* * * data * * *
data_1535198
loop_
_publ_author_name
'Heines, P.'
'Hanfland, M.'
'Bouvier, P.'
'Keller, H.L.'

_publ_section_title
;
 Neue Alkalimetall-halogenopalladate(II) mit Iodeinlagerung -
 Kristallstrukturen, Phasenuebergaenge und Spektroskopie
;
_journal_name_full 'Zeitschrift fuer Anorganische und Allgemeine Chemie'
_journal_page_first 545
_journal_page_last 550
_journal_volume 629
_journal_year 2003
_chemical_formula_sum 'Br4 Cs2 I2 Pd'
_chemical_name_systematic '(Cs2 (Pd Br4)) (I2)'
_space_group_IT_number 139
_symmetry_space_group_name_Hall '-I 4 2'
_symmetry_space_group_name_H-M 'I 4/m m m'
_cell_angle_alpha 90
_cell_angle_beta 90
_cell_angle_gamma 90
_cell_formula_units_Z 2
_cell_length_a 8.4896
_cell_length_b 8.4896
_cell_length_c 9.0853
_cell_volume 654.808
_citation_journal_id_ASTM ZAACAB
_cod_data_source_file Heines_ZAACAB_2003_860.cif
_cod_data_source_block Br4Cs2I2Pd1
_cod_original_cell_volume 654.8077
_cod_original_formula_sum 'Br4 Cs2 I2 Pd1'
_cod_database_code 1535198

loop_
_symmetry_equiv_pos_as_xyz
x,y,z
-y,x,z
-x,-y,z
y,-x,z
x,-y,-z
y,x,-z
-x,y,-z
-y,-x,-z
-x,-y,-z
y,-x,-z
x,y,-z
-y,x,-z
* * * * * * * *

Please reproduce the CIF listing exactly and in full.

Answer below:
data_1535198
loop_
_publ_author_name
'Heines, P.'
'Hanfland, M.'
'Bouvier, P.'
'Keller, H.L.'

_publ_section_title
;
 Neue Alkalimetall-halogenopalladate(II) mit Iodeinlagerung -
 Kristallstrukturen, Phasenuebergaenge und Spektroskopie
;
_journal_name_full 'Zeitschrift fuer Anorganische und Allgemeine Chemie'
_journal_page_first 545
_journal_page_last 550
_journal_volume 629
_journal_year 2003
_chemical_formula_sum 'Br4 Cs2 I2 Pd'
_chemical_name_systematic '(Cs2 (Pd Br4)) (I2)'
_space_group_IT_number 139
_symmetry_space_group_name_Hall '-I 4 2'
_symmetry_space_group_name_H-M 'I 4/m m m'
_cell_angle_alpha 90
_cell_angle_beta 90
_cell_angle_gamma 90
_cell_formula_units_Z 2
_cell_length_a 8.4896
_cell_length_b 8.4896
_cell_length_c 9.0853
_cell_volume 654.808
_citation_journal_id_ASTM ZAACAB
_cod_data_source_file Heines_ZAACAB_2003_860.cif
_cod_data_source_block Br4Cs2I2Pd1
_cod_original_cell_volume 654.8077
_cod_original_formula_sum 'Br4 Cs2 I2 Pd1'
_cod_database_code 1535198

loop_
_symmetry_equiv_pos_as_xyz
x,y,z
-y,x,z
-x,-y,z
y,-x,z
x,-y,-z
y,x,-z
-x,y,-z
-y,-x,-z
-x,-y,-z
y,-x,-z
x,y,-z
-y,x,-z